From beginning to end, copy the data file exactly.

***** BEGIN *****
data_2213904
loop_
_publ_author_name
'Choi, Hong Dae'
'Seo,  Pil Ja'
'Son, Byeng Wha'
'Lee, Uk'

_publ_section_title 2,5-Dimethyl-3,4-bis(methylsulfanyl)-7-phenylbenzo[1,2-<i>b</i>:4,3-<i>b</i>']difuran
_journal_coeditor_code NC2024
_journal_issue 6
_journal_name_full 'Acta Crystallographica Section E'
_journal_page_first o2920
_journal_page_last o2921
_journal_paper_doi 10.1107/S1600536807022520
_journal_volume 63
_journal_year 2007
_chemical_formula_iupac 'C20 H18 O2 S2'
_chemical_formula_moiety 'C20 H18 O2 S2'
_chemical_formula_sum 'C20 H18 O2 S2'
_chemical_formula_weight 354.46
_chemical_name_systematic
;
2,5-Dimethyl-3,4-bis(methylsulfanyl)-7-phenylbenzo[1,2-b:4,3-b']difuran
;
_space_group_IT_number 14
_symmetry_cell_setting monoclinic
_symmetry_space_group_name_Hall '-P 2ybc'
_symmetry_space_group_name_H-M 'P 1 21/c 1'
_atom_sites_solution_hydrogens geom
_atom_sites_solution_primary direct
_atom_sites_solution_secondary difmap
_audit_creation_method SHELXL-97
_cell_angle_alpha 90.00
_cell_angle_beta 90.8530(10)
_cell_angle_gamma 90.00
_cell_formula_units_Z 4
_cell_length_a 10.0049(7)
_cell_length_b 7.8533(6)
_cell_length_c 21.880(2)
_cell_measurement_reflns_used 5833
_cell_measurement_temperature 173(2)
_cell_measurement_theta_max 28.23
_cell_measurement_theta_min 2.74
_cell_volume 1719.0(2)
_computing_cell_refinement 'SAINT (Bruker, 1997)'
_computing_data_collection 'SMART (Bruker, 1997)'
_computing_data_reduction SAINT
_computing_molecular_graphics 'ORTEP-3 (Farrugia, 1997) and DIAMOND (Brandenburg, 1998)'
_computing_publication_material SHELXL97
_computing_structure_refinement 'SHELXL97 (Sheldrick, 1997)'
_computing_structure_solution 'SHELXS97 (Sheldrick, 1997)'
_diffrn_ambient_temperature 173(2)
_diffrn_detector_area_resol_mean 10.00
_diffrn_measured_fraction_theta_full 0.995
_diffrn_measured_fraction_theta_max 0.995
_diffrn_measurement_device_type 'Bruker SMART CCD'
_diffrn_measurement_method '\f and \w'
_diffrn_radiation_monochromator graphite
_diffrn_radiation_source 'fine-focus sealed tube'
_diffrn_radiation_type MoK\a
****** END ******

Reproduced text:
data_2213904
loop_
_publ_author_name
'Choi, Hong Dae'
'Seo,  Pil Ja'
'Son, Byeng Wha'
'Lee, Uk'

_publ_section_title 2,5-Dimethyl-3,4-bis(methylsulfanyl)-7-phenylbenzo[1,2-<i>b</i>:4,3-<i>b</i>']difuran
_journal_coeditor_code NC2024
_journal_issue 6
_journal_name_full 'Acta Crystallographica Section E'
_journal_page_first o2920
_journal_page_last o2921
_journal_paper_doi 10.1107/S1600536807022520
_journal_volume 63
_journal_year 2007
_chemical_formula_iupac 'C20 H18 O2 S2'
_chemical_formula_moiety 'C20 H18 O2 S2'
_chemical_formula_sum 'C20 H18 O2 S2'
_chemical_formula_weight 354.46
_chemical_name_systematic
;
2,5-Dimethyl-3,4-bis(methylsulfanyl)-7-phenylbenzo[1,2-b:4,3-b']difuran
;
_space_group_IT_number 14
_symmetry_cell_setting monoclinic
_symmetry_space_group_name_Hall '-P 2ybc'
_symmetry_space_group_name_H-M 'P 1 21/c 1'
_atom_sites_solution_hydrogens geom
_atom_sites_solution_primary direct
_atom_sites_solution_secondary difmap
_audit_creation_method SHELXL-97
_cell_angle_alpha 90.00
_cell_angle_beta 90.8530(10)
_cell_angle_gamma 90.00
_cell_formula_units_Z 4
_cell_length_a 10.0049(7)
_cell_length_b 7.8533(6)
_cell_length_c 21.880(2)
_cell_measurement_reflns_used 5833
_cell_measurement_temperature 173(2)
_cell_measurement_theta_max 28.23
_cell_measurement_theta_min 2.74
_cell_volume 1719.0(2)
_computing_cell_refinement 'SAINT (Bruker, 1997)'
_computing_data_collection 'SMART (Bruker, 1997)'
_computing_data_reduction SAINT
_computing_molecular_graphics 'ORTEP-3 (Farrugia, 1997) and DIAMOND (Brandenburg, 1998)'
_computing_publication_material SHELXL97
_computing_structure_refinement 'SHELXL97 (Sheldrick, 1997)'
_computing_structure_solution 'SHELXS97 (Sheldrick, 1997)'
_diffrn_ambient_temperature 173(2)
_diffrn_detector_area_resol_mean 10.00
_diffrn_measured_fraction_theta_full 0.995
_diffrn_measured_fraction_theta_max 0.995
_diffrn_measurement_device_type 'Bruker SMART CCD'
_diffrn_measurement_method '\f and \w'
_diffrn_radiation_monochromator graphite
_diffrn_radiation_source 'fine-focus sealed tube'
_diffrn_radiation_type MoK\a